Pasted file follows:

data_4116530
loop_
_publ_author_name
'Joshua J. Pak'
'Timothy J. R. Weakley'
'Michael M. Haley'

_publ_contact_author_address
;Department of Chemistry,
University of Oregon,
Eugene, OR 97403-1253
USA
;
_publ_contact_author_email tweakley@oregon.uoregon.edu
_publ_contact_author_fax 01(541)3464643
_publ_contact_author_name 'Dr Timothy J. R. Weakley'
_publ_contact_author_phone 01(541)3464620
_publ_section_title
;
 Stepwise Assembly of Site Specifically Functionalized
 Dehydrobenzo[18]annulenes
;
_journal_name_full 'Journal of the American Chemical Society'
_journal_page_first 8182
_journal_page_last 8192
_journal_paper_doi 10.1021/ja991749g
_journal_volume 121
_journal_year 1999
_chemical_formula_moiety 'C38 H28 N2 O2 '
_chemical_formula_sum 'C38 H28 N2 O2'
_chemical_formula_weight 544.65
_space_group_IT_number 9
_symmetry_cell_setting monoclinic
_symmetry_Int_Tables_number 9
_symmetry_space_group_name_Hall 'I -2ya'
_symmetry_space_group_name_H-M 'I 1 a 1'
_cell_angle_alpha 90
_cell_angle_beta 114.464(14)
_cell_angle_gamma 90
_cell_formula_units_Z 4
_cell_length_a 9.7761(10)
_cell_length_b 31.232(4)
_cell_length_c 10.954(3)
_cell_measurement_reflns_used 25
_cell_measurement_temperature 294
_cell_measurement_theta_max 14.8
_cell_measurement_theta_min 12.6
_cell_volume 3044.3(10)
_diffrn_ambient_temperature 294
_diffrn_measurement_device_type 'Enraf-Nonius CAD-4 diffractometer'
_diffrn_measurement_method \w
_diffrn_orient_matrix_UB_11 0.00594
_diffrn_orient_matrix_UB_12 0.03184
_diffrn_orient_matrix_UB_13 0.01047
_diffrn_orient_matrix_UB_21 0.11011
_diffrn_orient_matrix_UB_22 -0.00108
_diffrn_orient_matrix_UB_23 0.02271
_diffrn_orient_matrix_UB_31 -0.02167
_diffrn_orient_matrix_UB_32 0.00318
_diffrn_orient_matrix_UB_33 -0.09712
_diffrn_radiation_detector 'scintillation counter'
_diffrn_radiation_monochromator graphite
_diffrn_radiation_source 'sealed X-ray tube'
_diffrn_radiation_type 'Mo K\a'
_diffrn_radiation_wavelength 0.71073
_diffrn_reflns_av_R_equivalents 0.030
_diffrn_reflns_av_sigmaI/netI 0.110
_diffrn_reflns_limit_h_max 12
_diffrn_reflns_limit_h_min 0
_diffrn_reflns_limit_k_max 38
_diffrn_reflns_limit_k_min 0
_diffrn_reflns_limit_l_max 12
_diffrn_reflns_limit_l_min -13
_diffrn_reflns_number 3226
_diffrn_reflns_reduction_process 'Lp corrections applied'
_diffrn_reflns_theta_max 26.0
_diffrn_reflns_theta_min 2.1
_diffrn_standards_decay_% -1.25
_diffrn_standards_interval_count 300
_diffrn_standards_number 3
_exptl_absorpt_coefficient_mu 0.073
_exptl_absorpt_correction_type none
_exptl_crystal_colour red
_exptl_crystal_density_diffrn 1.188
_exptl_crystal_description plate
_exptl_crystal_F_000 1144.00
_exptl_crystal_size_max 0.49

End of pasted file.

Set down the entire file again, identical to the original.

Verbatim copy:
data_4116530
loop_
_publ_author_name
'Joshua J. Pak'
'Timothy J. R. Weakley'
'Michael M. Haley'

_publ_contact_author_address
;Department of Chemistry,
University of Oregon,
Eugene, OR 97403-1253
USA
;
_publ_contact_author_email tweakley@oregon.uoregon.edu
_publ_contact_author_fax 01(541)3464643
_publ_contact_author_name 'Dr Timothy J. R. Weakley'
_publ_contact_author_phone 01(541)3464620
_publ_section_title
;
 Stepwise Assembly of Site Specifically Functionalized
 Dehydrobenzo[18]annulenes
;
_journal_name_full 'Journal of the American Chemical Society'
_journal_page_first 8182
_journal_page_last 8192
_journal_paper_doi 10.1021/ja991749g
_journal_volume 121
_journal_year 1999
_chemical_formula_moiety 'C38 H28 N2 O2 '
_chemical_formula_sum 'C38 H28 N2 O2'
_chemical_formula_weight 544.65
_space_group_IT_number 9
_symmetry_cell_setting monoclinic
_symmetry_Int_Tables_number 9
_symmetry_space_group_name_Hall 'I -2ya'
_symmetry_space_group_name_H-M 'I 1 a 1'
_cell_angle_alpha 90
_cell_angle_beta 114.464(14)
_cell_angle_gamma 90
_cell_formula_units_Z 4
_cell_length_a 9.7761(10)
_cell_length_b 31.232(4)
_cell_length_c 10.954(3)
_cell_measurement_reflns_used 25
_cell_measurement_temperature 294
_cell_measurement_theta_max 14.8
_cell_measurement_theta_min 12.6
_cell_volume 3044.3(10)
_diffrn_ambient_temperature 294
_diffrn_measurement_device_type 'Enraf-Nonius CAD-4 diffractometer'
_diffrn_measurement_method \w
_diffrn_orient_matrix_UB_11 0.00594
_diffrn_orient_matrix_UB_12 0.03184
_diffrn_orient_matrix_UB_13 0.01047
_diffrn_orient_matrix_UB_21 0.11011
_diffrn_orient_matrix_UB_22 -0.00108
_diffrn_orient_matrix_UB_23 0.02271
_diffrn_orient_matrix_UB_31 -0.02167
_diffrn_orient_matrix_UB_32 0.00318
_diffrn_orient_matrix_UB_33 -0.09712
_diffrn_radiation_detector 'scintillation counter'
_diffrn_radiation_monochromator graphite
_diffrn_radiation_source 'sealed X-ray tube'
_diffrn_radiation_type 'Mo K\a'
_diffrn_radiation_wavelength 0.71073
_diffrn_reflns_av_R_equivalents 0.030
_diffrn_reflns_av_sigmaI/netI 0.110
_diffrn_reflns_limit_h_max 12
_diffrn_reflns_limit_h_min 0
_diffrn_reflns_limit_k_max 38
_diffrn_reflns_limit_k_min 0
_diffrn_reflns_limit_l_max 12
_diffrn_reflns_limit_l_min -13
_diffrn_reflns_number 3226
_diffrn_reflns_reduction_process 'Lp corrections applied'
_diffrn_reflns_theta_max 26.0
_diffrn_reflns_theta_min 2.1
_diffrn_standards_decay_% -1.25
_diffrn_standards_interval_count 300
_diffrn_standards_number 3
_exptl_absorpt_coefficient_mu 0.073
_exptl_absorpt_correction_type none
_exptl_crystal_colour red
_exptl_crystal_density_diffrn 1.188
_exptl_crystal_description plate
_exptl_crystal_F_000 1144.00
_exptl_crystal_size_max 0.49